(Many thanks to Souvenir Press for sending me a copy of this splendid book.)
Today the longlist for this year’s Frank O’Connor International Short Story Award was announced, and Dot Dash is on it, which makes a nice double with last week’s Edge Hill longlist. The list itself is even longer than the Edge Hill one, which I guess is reasonable enough given that is a truly international prize rather than one restricted to those born or working in the British Isles.
There are consequently even more big hitters on the list than Edge Hill (if that’s possible) so I have no expectations whatsoever of getting any further. It is, however, quite nice and more than a little weird to be on the same longlist as Molly Ringwald. Yes, that Molly Ringwald.
In other celeb-oriented news, I had a weird Twitter conversation yesterday with Jim Bob out of Carter USM about loft ladders. I thought you might enjoy it, so I storified it.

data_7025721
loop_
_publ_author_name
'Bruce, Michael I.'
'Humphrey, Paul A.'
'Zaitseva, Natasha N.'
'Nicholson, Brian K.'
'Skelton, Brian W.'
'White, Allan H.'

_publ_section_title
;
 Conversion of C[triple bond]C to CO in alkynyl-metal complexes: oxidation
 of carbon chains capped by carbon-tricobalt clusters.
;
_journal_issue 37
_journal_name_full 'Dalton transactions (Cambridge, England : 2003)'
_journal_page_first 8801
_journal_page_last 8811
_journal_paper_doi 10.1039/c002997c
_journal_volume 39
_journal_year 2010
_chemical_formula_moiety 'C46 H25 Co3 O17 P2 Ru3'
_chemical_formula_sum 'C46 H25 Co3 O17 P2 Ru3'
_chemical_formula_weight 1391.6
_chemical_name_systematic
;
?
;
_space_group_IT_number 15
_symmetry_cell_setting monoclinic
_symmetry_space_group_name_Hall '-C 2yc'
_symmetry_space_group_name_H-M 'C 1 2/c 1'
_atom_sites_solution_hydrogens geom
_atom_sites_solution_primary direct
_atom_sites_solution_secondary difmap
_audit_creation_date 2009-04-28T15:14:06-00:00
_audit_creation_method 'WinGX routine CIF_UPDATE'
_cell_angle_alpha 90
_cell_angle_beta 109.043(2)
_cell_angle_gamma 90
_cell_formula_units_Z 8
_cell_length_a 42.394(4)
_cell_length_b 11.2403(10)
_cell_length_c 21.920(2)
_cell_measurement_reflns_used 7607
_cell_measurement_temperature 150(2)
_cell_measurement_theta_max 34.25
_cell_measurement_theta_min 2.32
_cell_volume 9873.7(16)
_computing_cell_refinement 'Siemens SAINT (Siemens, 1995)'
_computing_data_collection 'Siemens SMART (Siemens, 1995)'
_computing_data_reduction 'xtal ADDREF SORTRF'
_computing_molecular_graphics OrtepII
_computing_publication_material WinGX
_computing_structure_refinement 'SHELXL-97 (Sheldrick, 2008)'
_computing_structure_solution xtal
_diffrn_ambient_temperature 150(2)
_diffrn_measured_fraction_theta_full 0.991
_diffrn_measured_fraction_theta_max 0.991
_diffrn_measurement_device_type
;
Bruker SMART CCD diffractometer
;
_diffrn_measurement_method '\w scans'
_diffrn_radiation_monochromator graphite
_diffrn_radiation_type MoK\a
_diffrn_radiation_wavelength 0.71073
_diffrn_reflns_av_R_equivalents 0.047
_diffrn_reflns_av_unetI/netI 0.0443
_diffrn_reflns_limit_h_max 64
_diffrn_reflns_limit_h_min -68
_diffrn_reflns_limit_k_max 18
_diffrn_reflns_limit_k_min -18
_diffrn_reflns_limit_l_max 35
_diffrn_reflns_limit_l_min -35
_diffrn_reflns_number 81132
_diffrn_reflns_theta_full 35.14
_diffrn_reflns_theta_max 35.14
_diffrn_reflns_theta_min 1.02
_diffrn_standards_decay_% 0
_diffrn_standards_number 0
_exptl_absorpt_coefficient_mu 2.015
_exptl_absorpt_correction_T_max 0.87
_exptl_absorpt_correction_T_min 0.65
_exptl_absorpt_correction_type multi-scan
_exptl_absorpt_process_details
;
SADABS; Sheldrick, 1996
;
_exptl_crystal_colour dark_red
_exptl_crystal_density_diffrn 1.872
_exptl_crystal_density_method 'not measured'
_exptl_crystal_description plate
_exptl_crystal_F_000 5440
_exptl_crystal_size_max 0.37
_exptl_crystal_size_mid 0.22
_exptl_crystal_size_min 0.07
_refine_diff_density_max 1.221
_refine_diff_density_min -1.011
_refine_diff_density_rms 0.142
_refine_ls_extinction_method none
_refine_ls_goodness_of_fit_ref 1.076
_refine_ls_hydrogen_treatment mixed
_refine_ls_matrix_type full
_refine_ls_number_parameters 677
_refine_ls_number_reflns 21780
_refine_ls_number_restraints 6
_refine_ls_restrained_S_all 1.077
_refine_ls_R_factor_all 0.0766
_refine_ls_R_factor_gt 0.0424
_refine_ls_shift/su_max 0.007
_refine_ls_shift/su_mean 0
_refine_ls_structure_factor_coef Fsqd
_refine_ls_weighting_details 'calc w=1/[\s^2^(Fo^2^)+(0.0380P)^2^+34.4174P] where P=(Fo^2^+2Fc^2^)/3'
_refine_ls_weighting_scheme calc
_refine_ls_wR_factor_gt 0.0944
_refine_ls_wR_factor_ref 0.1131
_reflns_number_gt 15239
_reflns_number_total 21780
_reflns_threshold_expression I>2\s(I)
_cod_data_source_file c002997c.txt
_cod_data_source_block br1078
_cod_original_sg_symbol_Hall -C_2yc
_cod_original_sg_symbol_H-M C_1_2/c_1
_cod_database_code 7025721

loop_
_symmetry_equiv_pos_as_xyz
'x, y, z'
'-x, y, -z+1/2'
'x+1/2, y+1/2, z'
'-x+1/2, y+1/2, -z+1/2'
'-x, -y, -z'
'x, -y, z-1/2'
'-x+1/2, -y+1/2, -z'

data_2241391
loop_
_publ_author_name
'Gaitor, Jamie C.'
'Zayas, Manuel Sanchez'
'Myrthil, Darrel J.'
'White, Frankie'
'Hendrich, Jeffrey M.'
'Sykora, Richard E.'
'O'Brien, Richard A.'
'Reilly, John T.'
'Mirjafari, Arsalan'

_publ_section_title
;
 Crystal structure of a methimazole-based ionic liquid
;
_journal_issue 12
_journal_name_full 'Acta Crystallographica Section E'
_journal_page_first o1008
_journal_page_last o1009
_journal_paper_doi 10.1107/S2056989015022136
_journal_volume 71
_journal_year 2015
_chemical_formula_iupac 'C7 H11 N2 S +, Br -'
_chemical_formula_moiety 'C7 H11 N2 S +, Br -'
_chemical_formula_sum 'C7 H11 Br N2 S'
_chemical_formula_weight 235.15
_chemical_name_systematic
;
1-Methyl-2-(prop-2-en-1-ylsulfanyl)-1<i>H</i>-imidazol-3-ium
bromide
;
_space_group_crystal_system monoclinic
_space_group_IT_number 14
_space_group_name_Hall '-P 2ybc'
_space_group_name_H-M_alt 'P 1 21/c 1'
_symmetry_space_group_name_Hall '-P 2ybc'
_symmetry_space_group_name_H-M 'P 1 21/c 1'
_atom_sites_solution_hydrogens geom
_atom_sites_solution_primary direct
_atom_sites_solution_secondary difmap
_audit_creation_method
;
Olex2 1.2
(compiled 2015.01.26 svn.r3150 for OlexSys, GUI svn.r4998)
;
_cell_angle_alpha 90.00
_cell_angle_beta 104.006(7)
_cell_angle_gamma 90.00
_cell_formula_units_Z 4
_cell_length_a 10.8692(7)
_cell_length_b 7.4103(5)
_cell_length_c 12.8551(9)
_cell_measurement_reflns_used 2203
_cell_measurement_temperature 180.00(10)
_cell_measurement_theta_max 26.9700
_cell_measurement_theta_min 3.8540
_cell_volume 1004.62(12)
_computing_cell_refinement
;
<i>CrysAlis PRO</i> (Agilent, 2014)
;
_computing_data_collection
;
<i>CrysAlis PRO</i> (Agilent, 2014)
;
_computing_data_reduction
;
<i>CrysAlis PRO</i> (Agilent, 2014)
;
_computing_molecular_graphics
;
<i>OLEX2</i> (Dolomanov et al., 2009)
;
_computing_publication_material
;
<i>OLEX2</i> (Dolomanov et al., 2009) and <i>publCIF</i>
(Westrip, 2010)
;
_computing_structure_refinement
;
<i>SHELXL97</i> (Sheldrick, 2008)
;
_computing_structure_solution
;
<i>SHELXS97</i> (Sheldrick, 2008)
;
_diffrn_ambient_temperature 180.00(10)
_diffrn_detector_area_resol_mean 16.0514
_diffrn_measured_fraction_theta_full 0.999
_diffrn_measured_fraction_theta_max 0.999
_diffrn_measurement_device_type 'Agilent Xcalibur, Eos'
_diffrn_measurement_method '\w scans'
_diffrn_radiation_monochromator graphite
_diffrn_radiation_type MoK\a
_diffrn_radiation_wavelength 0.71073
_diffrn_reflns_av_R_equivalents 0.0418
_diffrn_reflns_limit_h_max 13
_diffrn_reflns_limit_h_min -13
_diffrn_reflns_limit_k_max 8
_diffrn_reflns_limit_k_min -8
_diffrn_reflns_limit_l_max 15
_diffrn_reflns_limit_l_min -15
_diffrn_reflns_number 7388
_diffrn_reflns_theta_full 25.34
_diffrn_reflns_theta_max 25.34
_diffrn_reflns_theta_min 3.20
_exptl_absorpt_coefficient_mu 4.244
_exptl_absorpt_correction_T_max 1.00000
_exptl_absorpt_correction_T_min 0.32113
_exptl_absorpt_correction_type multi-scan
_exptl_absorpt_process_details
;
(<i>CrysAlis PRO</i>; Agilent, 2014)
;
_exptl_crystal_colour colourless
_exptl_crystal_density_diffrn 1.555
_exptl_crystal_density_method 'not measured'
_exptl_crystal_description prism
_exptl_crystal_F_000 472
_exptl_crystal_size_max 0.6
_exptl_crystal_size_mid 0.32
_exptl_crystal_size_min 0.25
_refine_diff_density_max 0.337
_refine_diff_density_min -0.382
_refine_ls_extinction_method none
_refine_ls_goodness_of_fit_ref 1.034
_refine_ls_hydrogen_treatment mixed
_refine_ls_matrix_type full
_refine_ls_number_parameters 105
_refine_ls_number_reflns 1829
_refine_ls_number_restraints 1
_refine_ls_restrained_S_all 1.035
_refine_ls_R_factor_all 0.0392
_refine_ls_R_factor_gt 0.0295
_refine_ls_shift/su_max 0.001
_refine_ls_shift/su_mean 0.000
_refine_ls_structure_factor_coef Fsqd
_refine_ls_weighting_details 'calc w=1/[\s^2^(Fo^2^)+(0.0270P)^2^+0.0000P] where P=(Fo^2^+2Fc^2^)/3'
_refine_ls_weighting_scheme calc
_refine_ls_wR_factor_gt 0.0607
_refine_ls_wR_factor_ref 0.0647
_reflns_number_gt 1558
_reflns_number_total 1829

Finally, I had a very nice review the other day from Dan Purdue, which you can read here. I also found out that the January edition of Faces of Oman (a monthly supplement given with the Times of Oman) had chosen Dot Dash as one of their two books to review. I say review, although the words are taken mostly from the blurb, plus one phrase from the Independent On Sunday piece. I’m there on page 65, next to Virginia Ironside. All very odd.
Just realised it’s about time I made a bit of a noise about this upcoming thing. Short Stories Aloud is a regular event held at the Old Fire Station in Oxford (what is it about Firestations and Arts Centres, by the way? Just wondering…). It’s a bit like Liars’ League, in that the short stories are read by trained actors, except that there’s a bit more of a focus on the writers.
This month, I’m going to be one of the featured writers, along with a couple of other blokes called Jon McGregor and Ernest Hemingway (nope, me neither). Apparently, four of the stories from DOT DASH are going to be read – one dot and three dashes, to be precise – which is more than a little exciting. Not only that, but as I’ll be the only one of the three authors present, I’ll be the one subjected to the audience Q&A.